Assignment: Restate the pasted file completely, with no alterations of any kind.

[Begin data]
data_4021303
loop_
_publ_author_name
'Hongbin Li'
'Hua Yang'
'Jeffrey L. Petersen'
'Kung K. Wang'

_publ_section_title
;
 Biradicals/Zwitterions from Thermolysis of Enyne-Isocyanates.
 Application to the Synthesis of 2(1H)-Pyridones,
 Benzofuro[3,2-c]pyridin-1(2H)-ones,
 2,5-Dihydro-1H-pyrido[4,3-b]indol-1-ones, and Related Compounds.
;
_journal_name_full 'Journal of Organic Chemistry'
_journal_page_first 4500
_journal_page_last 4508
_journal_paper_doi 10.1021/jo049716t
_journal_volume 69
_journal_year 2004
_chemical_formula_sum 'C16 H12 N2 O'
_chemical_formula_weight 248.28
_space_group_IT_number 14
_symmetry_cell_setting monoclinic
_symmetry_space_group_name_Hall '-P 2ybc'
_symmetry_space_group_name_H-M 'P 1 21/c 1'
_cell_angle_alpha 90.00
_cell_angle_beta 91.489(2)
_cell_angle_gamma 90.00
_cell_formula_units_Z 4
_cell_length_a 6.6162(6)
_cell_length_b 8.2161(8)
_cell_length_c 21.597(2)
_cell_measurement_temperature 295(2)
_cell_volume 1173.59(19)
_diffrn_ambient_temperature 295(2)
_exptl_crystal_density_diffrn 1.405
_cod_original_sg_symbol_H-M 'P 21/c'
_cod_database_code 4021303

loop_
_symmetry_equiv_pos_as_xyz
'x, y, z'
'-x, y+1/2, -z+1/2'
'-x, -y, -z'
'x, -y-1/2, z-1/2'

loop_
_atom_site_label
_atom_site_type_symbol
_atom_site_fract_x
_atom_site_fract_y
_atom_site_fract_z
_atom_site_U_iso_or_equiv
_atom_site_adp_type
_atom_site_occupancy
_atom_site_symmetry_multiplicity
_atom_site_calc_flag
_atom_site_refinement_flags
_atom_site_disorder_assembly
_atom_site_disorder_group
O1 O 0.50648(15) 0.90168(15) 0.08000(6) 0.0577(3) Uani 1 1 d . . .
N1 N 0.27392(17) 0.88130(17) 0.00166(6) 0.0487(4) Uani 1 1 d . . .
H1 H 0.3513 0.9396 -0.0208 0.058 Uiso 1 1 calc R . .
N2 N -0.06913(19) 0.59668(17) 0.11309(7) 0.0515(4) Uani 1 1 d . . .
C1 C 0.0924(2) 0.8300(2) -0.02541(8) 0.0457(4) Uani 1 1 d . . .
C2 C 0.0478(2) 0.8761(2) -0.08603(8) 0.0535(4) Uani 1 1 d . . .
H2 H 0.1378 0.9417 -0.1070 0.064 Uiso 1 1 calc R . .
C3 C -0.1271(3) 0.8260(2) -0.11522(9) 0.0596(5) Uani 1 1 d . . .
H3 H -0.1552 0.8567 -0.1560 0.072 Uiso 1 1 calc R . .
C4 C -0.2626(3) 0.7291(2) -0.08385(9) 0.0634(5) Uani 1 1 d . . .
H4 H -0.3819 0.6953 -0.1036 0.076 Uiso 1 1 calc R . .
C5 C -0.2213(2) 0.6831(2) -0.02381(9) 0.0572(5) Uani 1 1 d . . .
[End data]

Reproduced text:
data_4021303
loop_
_publ_author_name
'Hongbin Li'
'Hua Yang'
'Jeffrey L. Petersen'
'Kung K. Wang'

_publ_section_title
;
 Biradicals/Zwitterions from Thermolysis of Enyne-Isocyanates.
 Application to the Synthesis of 2(1H)-Pyridones,
 Benzofuro[3,2-c]pyridin-1(2H)-ones,
 2,5-Dihydro-1H-pyrido[4,3-b]indol-1-ones, and Related Compounds.
;
_journal_name_full 'Journal of Organic Chemistry'
_journal_page_first 4500
_journal_page_last 4508
_journal_paper_doi 10.1021/jo049716t
_journal_volume 69
_journal_year 2004
_chemical_formula_sum 'C16 H12 N2 O'
_chemical_formula_weight 248.28
_space_group_IT_number 14
_symmetry_cell_setting monoclinic
_symmetry_space_group_name_Hall '-P 2ybc'
_symmetry_space_group_name_H-M 'P 1 21/c 1'
_cell_angle_alpha 90.00
_cell_angle_beta 91.489(2)
_cell_angle_gamma 90.00
_cell_formula_units_Z 4
_cell_length_a 6.6162(6)
_cell_length_b 8.2161(8)
_cell_length_c 21.597(2)
_cell_measurement_temperature 295(2)
_cell_volume 1173.59(19)
_diffrn_ambient_temperature 295(2)
_exptl_crystal_density_diffrn 1.405
_cod_original_sg_symbol_H-M 'P 21/c'
_cod_database_code 4021303

loop_
_symmetry_equiv_pos_as_xyz
'x, y, z'
'-x, y+1/2, -z+1/2'
'-x, -y, -z'
'x, -y-1/2, z-1/2'

loop_
_atom_site_label
_atom_site_type_symbol
_atom_site_fract_x
_atom_site_fract_y
_atom_site_fract_z
_atom_site_U_iso_or_equiv
_atom_site_adp_type
_atom_site_occupancy
_atom_site_symmetry_multiplicity
_atom_site_calc_flag
_atom_site_refinement_flags
_atom_site_disorder_assembly
_atom_site_disorder_group
O1 O 0.50648(15) 0.90168(15) 0.08000(6) 0.0577(3) Uani 1 1 d . . .
N1 N 0.27392(17) 0.88130(17) 0.00166(6) 0.0487(4) Uani 1 1 d . . .
H1 H 0.3513 0.9396 -0.0208 0.058 Uiso 1 1 calc R . .
N2 N -0.06913(19) 0.59668(17) 0.11309(7) 0.0515(4) Uani 1 1 d . . .
C1 C 0.0924(2) 0.8300(2) -0.02541(8) 0.0457(4) Uani 1 1 d . . .
C2 C 0.0478(2) 0.8761(2) -0.08603(8) 0.0535(4) Uani 1 1 d . . .
H2 H 0.1378 0.9417 -0.1070 0.064 Uiso 1 1 calc R . .
C3 C -0.1271(3) 0.8260(2) -0.11522(9) 0.0596(5) Uani 1 1 d . . .
H3 H -0.1552 0.8567 -0.1560 0.072 Uiso 1 1 calc R . .
C4 C -0.2626(3) 0.7291(2) -0.08385(9) 0.0634(5) Uani 1 1 d . . .
H4 H -0.3819 0.6953 -0.1036 0.076 Uiso 1 1 calc R . .
C5 C -0.2213(2) 0.6831(2) -0.02381(9) 0.0572(5) Uani 1 1 d . . .